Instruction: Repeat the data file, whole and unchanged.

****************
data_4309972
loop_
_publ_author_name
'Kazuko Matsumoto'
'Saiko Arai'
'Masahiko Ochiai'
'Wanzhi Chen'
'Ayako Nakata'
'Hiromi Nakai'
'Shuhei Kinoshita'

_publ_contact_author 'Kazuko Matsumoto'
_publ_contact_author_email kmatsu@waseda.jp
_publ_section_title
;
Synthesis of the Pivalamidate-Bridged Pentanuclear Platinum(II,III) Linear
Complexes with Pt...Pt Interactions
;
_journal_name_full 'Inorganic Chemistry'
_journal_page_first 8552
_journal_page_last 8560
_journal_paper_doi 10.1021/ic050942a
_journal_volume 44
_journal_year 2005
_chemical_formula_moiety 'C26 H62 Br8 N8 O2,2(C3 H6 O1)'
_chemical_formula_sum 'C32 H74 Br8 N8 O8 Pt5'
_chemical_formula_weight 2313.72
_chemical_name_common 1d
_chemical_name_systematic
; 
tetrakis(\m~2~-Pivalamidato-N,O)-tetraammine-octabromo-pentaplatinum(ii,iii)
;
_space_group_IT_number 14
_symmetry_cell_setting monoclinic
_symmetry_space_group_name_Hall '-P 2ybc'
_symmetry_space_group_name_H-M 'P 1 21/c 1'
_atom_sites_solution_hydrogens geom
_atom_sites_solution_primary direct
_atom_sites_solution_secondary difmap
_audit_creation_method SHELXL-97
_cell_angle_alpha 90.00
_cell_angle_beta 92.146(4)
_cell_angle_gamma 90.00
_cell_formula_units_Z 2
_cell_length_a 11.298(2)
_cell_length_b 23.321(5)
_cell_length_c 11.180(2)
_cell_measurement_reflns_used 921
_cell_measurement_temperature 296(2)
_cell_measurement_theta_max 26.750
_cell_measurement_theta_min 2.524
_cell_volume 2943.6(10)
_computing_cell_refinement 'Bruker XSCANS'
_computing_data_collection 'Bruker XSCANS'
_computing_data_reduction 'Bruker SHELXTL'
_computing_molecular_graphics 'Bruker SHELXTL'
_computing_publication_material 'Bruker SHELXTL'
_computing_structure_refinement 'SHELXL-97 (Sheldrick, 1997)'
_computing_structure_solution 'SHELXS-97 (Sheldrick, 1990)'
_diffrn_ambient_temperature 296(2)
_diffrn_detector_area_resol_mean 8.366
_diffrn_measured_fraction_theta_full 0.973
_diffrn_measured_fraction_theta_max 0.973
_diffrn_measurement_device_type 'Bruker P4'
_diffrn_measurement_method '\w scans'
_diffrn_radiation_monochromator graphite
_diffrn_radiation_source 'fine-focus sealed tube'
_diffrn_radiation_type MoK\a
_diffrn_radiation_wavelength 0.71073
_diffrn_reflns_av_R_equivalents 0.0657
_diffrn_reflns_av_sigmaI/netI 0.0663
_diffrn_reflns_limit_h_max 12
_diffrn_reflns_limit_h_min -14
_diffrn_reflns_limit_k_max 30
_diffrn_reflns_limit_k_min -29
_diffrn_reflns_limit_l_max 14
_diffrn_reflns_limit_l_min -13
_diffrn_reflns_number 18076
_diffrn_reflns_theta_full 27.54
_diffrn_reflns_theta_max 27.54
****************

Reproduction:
data_4309972
loop_
_publ_author_name
'Kazuko Matsumoto'
'Saiko Arai'
'Masahiko Ochiai'
'Wanzhi Chen'
'Ayako Nakata'
'Hiromi Nakai'
'Shuhei Kinoshita'

_publ_contact_author 'Kazuko Matsumoto'
_publ_contact_author_email kmatsu@waseda.jp
_publ_section_title
;
Synthesis of the Pivalamidate-Bridged Pentanuclear Platinum(II,III) Linear
Complexes with Pt...Pt Interactions
;
_journal_name_full 'Inorganic Chemistry'
_journal_page_first 8552
_journal_page_last 8560
_journal_paper_doi 10.1021/ic050942a
_journal_volume 44
_journal_year 2005
_chemical_formula_moiety 'C26 H62 Br8 N8 O2,2(C3 H6 O1)'
_chemical_formula_sum 'C32 H74 Br8 N8 O8 Pt5'
_chemical_formula_weight 2313.72
_chemical_name_common 1d
_chemical_name_systematic
; 
tetrakis(\m~2~-Pivalamidato-N,O)-tetraammine-octabromo-pentaplatinum(ii,iii)
;
_space_group_IT_number 14
_symmetry_cell_setting monoclinic
_symmetry_space_group_name_Hall '-P 2ybc'
_symmetry_space_group_name_H-M 'P 1 21/c 1'
_atom_sites_solution_hydrogens geom
_atom_sites_solution_primary direct
_atom_sites_solution_secondary difmap
_audit_creation_method SHELXL-97
_cell_angle_alpha 90.00
_cell_angle_beta 92.146(4)
_cell_angle_gamma 90.00
_cell_formula_units_Z 2
_cell_length_a 11.298(2)
_cell_length_b 23.321(5)
_cell_length_c 11.180(2)
_cell_measurement_reflns_used 921
_cell_measurement_temperature 296(2)
_cell_measurement_theta_max 26.750
_cell_measurement_theta_min 2.524
_cell_volume 2943.6(10)
_computing_cell_refinement 'Bruker XSCANS'
_computing_data_collection 'Bruker XSCANS'
_computing_data_reduction 'Bruker SHELXTL'
_computing_molecular_graphics 'Bruker SHELXTL'
_computing_publication_material 'Bruker SHELXTL'
_computing_structure_refinement 'SHELXL-97 (Sheldrick, 1997)'
_computing_structure_solution 'SHELXS-97 (Sheldrick, 1990)'
_diffrn_ambient_temperature 296(2)
_diffrn_detector_area_resol_mean 8.366
_diffrn_measured_fraction_theta_full 0.973
_diffrn_measured_fraction_theta_max 0.973
_diffrn_measurement_device_type 'Bruker P4'
_diffrn_measurement_method '\w scans'
_diffrn_radiation_monochromator graphite
_diffrn_radiation_source 'fine-focus sealed tube'
_diffrn_radiation_type MoK\a
_diffrn_radiation_wavelength 0.71073
_diffrn_reflns_av_R_equivalents 0.0657
_diffrn_reflns_av_sigmaI/netI 0.0663
_diffrn_reflns_limit_h_max 12
_diffrn_reflns_limit_h_min -14
_diffrn_reflns_limit_k_max 30
_diffrn_reflns_limit_k_min -29
_diffrn_reflns_limit_l_max 14
_diffrn_reflns_limit_l_min -13
_diffrn_reflns_number 18076
_diffrn_reflns_theta_full 27.54
_diffrn_reflns_theta_max 27.54